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French, in Anglo-Saxon Game, Can No Longer Rest on Latin Laurels
By Tara Patel International Herald Tribune

Thursday, March 19, 1992
The French, who have long been the odd men out in the largely Anglo-Saxon dominated sport of rugby, found that an easy mantle to bear when the national team was winning.
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But now, with a match coming up Saturday in Paris against Ireland that could close a disastrous season with yet another defeat, a season that has included a running war of words with England, humiliation and outrage in the World Cup, two straight losses to England and Scotland in the Five Nations tournament, charges of excessive violence and counter claims of discrimination and management shake-ups, many are wondering whether that once famous French flair has flown, never to return.
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The team's manager, Robert Paparemborde, says this Five Nations tournament, in which Wales plays Scotland on Saturday in another season finale, has revealed the weaknesses of France's team, made up overwhelmingly of young and inexperienced players at the international level.
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Bernard Lapasset, president of the French Rugby Federation, says: "We are preparing a new generation of players for the next World Cup. That can't happen overnight."
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They say the legacy of such rugby greats as the Boniface brothers, Guy and André, of Joseph (Jo) Maso, Jean Gachassin, Didier Codorniou and Serge Blanco, all spectacular natural runners and ballhandlers, has only been mislaid, not lost.
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When Jacques Fouroux began his 10-year reign as coach in 1981, he started favoring more powerful, muscular players - in an attempt to emulate New Zealand's nearly unbeatable All Blacks - over those with exceptional ball-handling skills. Still, the golden era of Fouroux, when the team won three Five Nations titles, two of them Grand Slams, was built in large part of the skills and flair of such as Maso and Blanco. But in the provinces, his penchant for muscle was having what is now seen as a bad effect.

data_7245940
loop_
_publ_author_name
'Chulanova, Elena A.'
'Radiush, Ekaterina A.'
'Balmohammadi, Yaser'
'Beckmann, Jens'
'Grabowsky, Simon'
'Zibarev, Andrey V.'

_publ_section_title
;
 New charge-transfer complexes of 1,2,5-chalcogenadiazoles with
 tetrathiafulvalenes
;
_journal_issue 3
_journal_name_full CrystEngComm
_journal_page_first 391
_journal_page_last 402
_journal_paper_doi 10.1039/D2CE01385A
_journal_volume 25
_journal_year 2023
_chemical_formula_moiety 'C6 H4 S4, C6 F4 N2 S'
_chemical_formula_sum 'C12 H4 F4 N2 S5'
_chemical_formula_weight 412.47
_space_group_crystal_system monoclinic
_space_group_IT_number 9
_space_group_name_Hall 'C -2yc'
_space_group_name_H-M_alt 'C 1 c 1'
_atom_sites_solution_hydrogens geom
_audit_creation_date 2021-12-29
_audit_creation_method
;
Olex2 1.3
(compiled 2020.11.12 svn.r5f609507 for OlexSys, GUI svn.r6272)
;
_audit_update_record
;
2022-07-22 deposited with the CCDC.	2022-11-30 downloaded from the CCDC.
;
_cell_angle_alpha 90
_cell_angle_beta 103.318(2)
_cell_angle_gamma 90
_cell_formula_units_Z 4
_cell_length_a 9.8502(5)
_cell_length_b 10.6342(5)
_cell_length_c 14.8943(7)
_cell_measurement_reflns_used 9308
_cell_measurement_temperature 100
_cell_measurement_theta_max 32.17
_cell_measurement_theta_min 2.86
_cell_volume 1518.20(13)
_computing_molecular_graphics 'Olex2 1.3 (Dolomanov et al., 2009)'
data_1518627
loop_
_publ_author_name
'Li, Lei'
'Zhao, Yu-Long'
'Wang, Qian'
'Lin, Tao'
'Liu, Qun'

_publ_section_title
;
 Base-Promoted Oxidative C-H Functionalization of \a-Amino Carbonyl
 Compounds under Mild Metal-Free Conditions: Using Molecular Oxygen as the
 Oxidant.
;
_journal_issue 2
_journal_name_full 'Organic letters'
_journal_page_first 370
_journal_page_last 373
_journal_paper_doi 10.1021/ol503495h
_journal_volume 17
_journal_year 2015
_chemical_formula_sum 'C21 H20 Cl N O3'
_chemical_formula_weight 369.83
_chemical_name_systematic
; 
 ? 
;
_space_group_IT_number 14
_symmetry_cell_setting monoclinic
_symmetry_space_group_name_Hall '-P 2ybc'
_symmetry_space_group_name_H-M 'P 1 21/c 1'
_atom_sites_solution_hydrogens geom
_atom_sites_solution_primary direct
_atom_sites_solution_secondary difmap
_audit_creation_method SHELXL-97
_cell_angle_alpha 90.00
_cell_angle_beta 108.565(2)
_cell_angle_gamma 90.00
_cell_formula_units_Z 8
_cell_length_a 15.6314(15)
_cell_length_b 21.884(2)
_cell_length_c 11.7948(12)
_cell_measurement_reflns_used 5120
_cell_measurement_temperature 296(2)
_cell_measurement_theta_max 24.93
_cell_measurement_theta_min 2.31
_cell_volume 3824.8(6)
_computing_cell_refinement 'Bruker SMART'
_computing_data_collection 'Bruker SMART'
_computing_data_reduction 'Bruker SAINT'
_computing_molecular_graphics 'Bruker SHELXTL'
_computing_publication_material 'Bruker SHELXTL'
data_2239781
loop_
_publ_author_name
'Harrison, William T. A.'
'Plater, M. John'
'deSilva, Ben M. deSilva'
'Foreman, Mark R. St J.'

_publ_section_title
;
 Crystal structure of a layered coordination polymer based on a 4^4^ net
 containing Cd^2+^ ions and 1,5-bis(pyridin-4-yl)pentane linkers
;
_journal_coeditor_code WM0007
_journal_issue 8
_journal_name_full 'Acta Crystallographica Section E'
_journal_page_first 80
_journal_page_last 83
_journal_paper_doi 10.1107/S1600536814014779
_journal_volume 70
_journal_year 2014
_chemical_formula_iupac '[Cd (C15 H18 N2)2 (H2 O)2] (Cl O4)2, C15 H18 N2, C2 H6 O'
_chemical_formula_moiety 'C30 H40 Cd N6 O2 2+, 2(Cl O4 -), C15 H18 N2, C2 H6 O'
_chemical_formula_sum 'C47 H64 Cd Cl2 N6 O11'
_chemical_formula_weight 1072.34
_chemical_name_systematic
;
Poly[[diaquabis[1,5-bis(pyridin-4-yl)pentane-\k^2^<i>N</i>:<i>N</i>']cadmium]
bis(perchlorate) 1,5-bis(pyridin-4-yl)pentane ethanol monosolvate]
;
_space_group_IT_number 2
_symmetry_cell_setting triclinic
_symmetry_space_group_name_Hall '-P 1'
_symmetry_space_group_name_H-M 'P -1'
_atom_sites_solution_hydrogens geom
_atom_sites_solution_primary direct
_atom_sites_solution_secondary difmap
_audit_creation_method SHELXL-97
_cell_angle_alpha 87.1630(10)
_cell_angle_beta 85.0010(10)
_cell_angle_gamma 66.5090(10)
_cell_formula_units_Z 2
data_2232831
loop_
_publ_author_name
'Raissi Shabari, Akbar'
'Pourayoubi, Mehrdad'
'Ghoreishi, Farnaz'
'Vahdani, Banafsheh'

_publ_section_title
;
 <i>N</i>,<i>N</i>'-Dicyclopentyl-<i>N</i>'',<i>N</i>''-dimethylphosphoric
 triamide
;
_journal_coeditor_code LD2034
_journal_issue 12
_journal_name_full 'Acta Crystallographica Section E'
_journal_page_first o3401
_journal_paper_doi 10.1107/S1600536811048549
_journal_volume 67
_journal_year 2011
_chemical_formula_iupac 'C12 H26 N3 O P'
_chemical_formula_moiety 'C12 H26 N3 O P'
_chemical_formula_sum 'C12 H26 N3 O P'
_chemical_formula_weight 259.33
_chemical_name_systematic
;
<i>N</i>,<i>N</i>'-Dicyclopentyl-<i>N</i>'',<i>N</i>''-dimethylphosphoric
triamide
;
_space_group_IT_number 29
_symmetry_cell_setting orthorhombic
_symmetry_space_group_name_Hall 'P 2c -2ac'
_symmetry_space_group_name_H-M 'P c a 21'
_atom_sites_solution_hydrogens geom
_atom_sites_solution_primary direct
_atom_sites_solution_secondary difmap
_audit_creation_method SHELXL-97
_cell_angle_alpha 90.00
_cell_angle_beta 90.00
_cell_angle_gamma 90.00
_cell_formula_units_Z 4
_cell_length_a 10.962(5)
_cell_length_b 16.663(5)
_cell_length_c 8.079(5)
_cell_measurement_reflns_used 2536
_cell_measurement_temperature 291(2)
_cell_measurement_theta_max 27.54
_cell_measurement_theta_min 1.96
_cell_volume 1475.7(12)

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France's new players are in the more powerful, muscular mode, but the team is not winning.
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"We don't want to go too far in the other direction," Paparemborde said. "There needs to be an equilibrium between the two. But the changes won't come quickly. Our young people began playing like this because they identified with what was happening on the national team."
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After the World Cup last fall, when France lost to England in the quarterfinals, five players retired, including Blanco, the team captain, and two other stalwarts, Pascal Ondarts and Pierre Berbizier, the latter of whom is on temporary contract as the team's coach pending this season's results. The rugby federation also went through a management shake-up, with Lapasset taking the helm.
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Then, during the Five Nations match against England on Feb. 15, Gregoire Lascube and Vincent Moscato were expelled by an Irish referee, Steve Hilditch, for stamping on an English player and head butting in a scrum. Never before had two players on a team been expelled in a Five Nations match.
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Lascube and Moscato were suspended from rugby for six months by the French federation, but allegations were also made that the French team had been unfairly punished for acts that commonly occur in international competition.
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But even before that, the tension between the French and English teams had been running high because of two incidents during their World Cup quarterfinal.